Saturday, March 29, 2014

Miss Emilia Captures the Castle : The Mortmain Dress

Good evening, sparrows! Today, we had our first big spring thunderstormcomplete with window-rattling thunder and buckets of rain. All those ominous clouds had one lovely side effect, however: hazy, filtered lighting. Since getting my fancy new camera, I've developed a disturbing emotional investment in lighting conditions. I'm now throwing around phrases like "the golden hour" and dragging poor Sam hither and yon, in search of reflective walls. Luckily, I had a project all ready to document this afternoon, so I trotted out to indulge my photographic whims. 

This is the Mortmain Dress from Gather, an independent pattern company out of the UK. I'm shocked more of these haven't appeared in Blogland, because this dress is adorable. Not only does it have a waistband, which is a surprisingly rare design feature, but it was also named for the Dodie Smith's beautiful novel, I Capture the Castle. Ever a sucker for waist-emphasis and literary geekery, I couldn't say no to the Mortmain. I paid the international shipping and checked my mail compulsively for the three weeks it took to arrive. 

Once upon a time, Fabric Mart held a crazy clearance on all of their cotton shirtings. As a result, I have an inordinate number of small scale striped fabrics in my stash, including the navy-and-white one featured in this dress. I love using them for bodice muslins, because they make super cute linings, if the fit turns out alright. This one, however was destined for greater things. I thought it would make a perfect Mortmain, when paired with the leftover navy linen from my last Emery dress. Lo and behold! I was correct.

This is a wearable muslin, of a sort. I did a substantial FBA on the bodice, which turned out perfectly, then made the rest of the dress as prescribed. As can sometimes happen with FBAs, once the whole dress was put together the fit wasn't quite as perfect as it seemed. There's a tiny bit of stress on the waist darts, which is much more noticeable in pictures, but that I'm going to fix next time around. They need to be shortened by a good half-inch. Bodice fittings: always an adventure!

Despite little fitting things to figure out, I adore the Mortmain. This is such a well-drafted pattern. Everything fits together beautifully and the final product is just as adorable as the pattern envelope promised. Why don't more dress patterns have separate waist pieces? One of my biggest challenges, as a plus-sized hourglass figure, is fitting both my bust and waist. Invariably what fits my bust is a little poofy in the area below. A waistband, however, fixes that problem and emphasizes my shape. Brilliant!

The Mortmain's construction was so easy, kittens. It's a very basic pattern: six darts total, simple box pleats, and an exposed back zipper, all finished off with facings. If you're a beginner who's looking for a more exciting dress pattern to try, this would be a great option. The instructions were wonderfully clear and easy-to-follow, as with most indie patterns.

Of course, this is me we're talking about. You know I didn't follow this pattern to a tee.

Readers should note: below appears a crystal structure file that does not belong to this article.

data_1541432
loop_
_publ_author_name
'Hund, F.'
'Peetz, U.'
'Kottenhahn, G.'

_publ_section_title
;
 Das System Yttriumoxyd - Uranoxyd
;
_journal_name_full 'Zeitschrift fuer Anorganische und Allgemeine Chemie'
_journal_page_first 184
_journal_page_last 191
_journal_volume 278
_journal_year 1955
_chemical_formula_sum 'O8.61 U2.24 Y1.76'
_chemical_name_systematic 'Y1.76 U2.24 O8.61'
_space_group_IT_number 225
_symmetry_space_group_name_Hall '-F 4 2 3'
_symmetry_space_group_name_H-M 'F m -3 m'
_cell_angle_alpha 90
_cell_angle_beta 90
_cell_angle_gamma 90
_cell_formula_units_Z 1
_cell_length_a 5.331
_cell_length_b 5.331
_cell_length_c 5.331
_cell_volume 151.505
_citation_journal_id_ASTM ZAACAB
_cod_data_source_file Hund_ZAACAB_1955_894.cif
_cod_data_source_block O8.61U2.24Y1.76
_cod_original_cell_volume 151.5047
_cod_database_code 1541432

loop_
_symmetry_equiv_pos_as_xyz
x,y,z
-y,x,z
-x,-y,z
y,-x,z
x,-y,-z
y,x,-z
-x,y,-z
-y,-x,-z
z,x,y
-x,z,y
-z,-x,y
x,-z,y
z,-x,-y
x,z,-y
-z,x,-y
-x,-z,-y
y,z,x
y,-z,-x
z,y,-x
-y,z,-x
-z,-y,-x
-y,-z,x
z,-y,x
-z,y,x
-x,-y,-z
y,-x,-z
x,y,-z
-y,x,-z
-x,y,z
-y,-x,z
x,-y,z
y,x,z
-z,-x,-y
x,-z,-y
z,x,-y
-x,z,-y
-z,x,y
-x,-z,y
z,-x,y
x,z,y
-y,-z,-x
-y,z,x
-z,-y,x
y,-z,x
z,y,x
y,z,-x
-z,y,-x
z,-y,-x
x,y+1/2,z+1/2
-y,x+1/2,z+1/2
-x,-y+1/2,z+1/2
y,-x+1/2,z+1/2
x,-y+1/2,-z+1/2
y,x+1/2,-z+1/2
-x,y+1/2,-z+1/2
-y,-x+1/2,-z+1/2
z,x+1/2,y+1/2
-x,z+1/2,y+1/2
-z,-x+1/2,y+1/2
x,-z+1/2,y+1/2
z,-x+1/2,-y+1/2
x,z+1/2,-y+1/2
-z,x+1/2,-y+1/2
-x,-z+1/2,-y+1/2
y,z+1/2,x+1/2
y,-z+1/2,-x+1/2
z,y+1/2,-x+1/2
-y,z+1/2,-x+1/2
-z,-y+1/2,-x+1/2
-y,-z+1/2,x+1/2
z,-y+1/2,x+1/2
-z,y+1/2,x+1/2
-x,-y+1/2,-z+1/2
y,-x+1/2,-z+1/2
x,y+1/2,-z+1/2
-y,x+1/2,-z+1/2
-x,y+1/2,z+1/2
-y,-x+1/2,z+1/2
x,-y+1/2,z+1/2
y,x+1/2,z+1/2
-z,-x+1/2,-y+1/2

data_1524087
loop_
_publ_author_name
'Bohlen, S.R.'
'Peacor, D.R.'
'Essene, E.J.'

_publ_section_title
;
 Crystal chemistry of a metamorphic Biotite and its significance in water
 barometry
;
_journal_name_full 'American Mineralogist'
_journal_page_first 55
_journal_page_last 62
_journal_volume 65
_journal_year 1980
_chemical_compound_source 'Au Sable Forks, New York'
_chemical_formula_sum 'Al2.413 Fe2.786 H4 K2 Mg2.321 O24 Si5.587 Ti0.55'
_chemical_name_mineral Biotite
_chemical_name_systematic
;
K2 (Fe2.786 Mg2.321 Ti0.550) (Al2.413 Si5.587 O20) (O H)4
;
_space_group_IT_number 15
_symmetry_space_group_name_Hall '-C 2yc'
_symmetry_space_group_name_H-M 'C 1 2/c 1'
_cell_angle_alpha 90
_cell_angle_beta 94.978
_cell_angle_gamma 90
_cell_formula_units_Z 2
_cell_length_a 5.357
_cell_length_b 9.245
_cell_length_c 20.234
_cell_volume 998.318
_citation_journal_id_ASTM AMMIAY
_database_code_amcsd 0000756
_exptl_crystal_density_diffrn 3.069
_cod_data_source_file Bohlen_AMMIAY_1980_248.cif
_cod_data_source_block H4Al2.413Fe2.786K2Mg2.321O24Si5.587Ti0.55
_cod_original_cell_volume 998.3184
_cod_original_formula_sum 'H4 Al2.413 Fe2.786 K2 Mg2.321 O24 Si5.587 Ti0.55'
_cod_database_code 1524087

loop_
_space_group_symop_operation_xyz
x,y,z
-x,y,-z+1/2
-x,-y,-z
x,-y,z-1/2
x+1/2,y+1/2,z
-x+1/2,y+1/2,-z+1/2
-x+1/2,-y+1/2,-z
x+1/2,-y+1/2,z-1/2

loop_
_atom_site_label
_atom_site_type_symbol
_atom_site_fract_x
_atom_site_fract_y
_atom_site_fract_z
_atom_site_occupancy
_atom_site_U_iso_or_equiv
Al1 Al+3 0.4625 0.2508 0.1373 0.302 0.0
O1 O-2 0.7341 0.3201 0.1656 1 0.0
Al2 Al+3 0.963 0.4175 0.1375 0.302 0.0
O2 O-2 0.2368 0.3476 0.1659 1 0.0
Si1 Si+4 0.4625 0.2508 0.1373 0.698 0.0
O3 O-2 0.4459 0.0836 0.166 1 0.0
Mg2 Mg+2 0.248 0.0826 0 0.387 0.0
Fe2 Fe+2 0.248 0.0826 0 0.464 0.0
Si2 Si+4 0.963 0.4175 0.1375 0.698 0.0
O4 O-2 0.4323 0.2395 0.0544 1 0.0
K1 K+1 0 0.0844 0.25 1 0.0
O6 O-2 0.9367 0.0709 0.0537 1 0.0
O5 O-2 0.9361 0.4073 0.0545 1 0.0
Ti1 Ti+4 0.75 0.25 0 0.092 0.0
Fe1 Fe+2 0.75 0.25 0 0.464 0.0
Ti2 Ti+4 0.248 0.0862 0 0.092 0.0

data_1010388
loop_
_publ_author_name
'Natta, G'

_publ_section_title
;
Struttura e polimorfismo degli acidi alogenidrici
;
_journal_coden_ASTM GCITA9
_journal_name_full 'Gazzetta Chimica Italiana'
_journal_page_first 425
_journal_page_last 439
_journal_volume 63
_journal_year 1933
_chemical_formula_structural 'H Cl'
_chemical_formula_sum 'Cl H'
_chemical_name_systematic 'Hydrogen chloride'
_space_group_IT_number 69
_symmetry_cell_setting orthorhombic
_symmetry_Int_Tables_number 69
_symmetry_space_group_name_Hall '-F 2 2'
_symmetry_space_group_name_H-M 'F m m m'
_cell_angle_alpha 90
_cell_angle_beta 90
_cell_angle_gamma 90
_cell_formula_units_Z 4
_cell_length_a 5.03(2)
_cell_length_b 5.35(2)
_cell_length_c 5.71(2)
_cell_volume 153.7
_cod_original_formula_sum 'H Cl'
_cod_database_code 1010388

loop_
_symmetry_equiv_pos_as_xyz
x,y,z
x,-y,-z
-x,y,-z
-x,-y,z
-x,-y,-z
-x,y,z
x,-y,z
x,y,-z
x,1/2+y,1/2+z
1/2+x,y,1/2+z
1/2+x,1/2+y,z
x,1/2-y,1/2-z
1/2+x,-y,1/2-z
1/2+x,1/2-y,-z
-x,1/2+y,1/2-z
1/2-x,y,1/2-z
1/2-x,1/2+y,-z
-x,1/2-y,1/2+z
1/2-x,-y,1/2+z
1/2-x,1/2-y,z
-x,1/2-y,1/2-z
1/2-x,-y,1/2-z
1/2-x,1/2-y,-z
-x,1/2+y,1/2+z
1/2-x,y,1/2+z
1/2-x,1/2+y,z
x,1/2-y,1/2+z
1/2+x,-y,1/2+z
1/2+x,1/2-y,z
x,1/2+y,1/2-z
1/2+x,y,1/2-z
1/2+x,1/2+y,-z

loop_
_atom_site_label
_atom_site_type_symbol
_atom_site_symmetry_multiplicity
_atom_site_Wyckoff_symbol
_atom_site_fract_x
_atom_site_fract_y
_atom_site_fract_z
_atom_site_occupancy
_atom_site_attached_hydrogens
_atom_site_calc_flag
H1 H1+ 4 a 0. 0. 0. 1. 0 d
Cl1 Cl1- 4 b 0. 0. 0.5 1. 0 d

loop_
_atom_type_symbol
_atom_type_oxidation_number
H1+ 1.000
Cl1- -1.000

First off, there is no interfacing in this pattern, not even in the waistband. Waistbands tend to stretch out over time, so some reinforcement was necessary. In order to achieve that and omit those pesky facings, I fully lined the bodice and waist with more cotton shirting. Hmm...I wonder why the bodice is under unexpected stress? Surely not because I went rogue on the pattern plans! 

The only other change I made was to hand-pick the exposed zipper in, rather than insert it by machine. Hand-sewing is my absolute favorite thing to do, while watching television. This one was put in, while watching Miss Fisher's Murder Mysteries, one of my favorite book series turned into a small screen gem by the lovely Aussies. If you haven't watched them, the first season is on Netflix, while the second is already up on! I highly recommend them for other lovers of the 1920's and well-crafted mysteries. They're also a joy to sew along with, thanks to all that costume eye candy.

Back to the subject at hand, darlings. The Mortmain dress is an utter success! The size range isn't quite as broad as I would prefer--it only goes up to my waist size, a UK 18/US14--but it's worth the purchase, if you do fall within its range. The design is simple, but still different from the regular Big 4 herd, and ideal for beginners or advanced sewists looking for an easy project.

Personally, I'm already dreaming up ways to modify this pattern. With the side dart rotated back to the waist, it could easily turn into a gathered bodice reminiscent of 1950's shelf bust party dresses. It would also look killer with a collar, or a contrast waistband set off against a novelty print. Too cute!

The details...

Things I Loved:

  • The waistband! Such a fresh twist on the basic dress pattern.
  • The skirt! I love a box pleat. You will definitely see this skirt pattern adapted onto other bodices. 
  • The fabric! This linen continues to rock. 

Things I Changed:

  • Hand-picked the zipper in place. 
  • Fully lined the bodice and waistband. 

Things I Will Change, Next Time:

  • Lengthen the skirt by two inches. 
  • Shorten the bodice darts by 1/2 inch
  • Finish with bias tape, instead of the prescribed facings or lining as I did here.

Tips & Tricks:

  • I highly recommend that you reinforce this waistband somehow, whether that be through interfacing, underlining, or lining as I did in this version. If you want this fit to last, that baby needs help to avoid stretching out. 

Notions & Fabric:

  • Navy & white shirting - $5
  • Navy linen - Courtesy of Mood Fabrics
  • The Mortmain Dress Pattern from Gather - £13
  • 22-inch white zipper - $2.50

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